Munchausen syndrome is a psychiatric disorder that causes an individual to self-inflict injury or illness or to fabricate symptoms of physical or mental illness in order to receive medical care or hospitalization.
Categorized as a factitious disorder (a disorder in which the physical or psychological symptoms are under voluntary control), Munchausen syndrome seems to be motivated by a need to assume the role of a patient.
While these attempts may curb the number of hospital admissions, they do not treat the underlying disorder and may endanger Munchausen sufferers that have made themselves critically ill and require treatment.
The Munchausen and Munchausen by proxy patient can appear to have a wide array of physical or psychiatric symptoms, usually limited only by their (or their caregiver's) medical knowledge.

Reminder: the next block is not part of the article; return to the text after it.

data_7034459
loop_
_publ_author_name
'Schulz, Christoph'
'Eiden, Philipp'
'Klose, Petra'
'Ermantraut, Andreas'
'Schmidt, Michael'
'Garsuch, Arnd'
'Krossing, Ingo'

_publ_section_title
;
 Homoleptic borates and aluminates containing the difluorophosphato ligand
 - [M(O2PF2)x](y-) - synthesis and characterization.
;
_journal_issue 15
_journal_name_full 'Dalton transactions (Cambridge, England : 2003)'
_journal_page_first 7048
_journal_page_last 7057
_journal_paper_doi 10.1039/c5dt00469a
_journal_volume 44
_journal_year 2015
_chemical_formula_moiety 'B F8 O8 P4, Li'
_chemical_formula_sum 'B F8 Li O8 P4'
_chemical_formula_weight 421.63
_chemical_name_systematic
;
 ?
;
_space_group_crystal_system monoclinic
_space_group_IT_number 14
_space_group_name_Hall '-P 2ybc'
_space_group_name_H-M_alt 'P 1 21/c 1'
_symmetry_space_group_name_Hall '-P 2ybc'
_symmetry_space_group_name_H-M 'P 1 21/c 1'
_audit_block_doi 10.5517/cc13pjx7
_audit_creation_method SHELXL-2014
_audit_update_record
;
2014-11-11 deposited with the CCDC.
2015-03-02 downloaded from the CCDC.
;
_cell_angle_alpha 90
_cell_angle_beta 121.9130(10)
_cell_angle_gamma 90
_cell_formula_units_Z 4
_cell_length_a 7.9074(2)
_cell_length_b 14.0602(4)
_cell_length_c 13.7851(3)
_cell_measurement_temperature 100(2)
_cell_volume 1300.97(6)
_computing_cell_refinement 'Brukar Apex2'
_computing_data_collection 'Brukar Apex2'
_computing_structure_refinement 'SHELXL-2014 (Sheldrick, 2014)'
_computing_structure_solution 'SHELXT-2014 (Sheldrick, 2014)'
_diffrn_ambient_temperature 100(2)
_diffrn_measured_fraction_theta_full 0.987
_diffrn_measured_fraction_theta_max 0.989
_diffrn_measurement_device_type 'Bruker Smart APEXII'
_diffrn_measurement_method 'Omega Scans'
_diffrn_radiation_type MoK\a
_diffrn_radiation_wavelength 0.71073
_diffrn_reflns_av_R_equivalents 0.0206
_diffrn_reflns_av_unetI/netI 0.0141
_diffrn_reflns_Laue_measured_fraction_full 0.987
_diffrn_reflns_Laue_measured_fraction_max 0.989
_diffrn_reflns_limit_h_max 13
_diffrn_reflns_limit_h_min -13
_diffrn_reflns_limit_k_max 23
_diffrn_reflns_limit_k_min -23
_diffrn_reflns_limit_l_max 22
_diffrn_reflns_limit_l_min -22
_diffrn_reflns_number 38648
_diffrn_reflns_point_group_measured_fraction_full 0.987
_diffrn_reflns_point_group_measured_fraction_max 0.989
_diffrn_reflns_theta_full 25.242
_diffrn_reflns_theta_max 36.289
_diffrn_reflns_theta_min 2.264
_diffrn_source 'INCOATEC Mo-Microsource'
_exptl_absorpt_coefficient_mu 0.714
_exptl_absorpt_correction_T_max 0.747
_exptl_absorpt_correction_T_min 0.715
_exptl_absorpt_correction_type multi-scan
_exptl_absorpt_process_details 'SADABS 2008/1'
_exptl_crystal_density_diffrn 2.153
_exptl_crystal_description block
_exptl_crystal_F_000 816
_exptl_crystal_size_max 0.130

In a variation of the disorder, Munchausen by proxy (MSBP), an individual, typically a mother, intentionally causes or fabricates illness in a child or other person under her care.
It has been theorized that Munchausen patients are motivated by a desire to be cared for, a need for attention, dependency, an ambivalence toward doctors, or a need to suffer.
A rare form of physical abuse is Munchausen syndrome by proxy, in which a caretaker (most often the mother) seeks attention by making the child sick or appear to be sick.
In both Munchausen and MSBP syndromes, the suspected illness does not respond to a normal course of treatment, and diagnostic tests turn up nothing out of the ordinary.
Some research indicates that children and adolescents who develop Munchausen syndrome are more likely to have been previous victims of Munchausen syndrome by proxy.
Something similar was attempted by Raspe in his Munchausen sixty years later.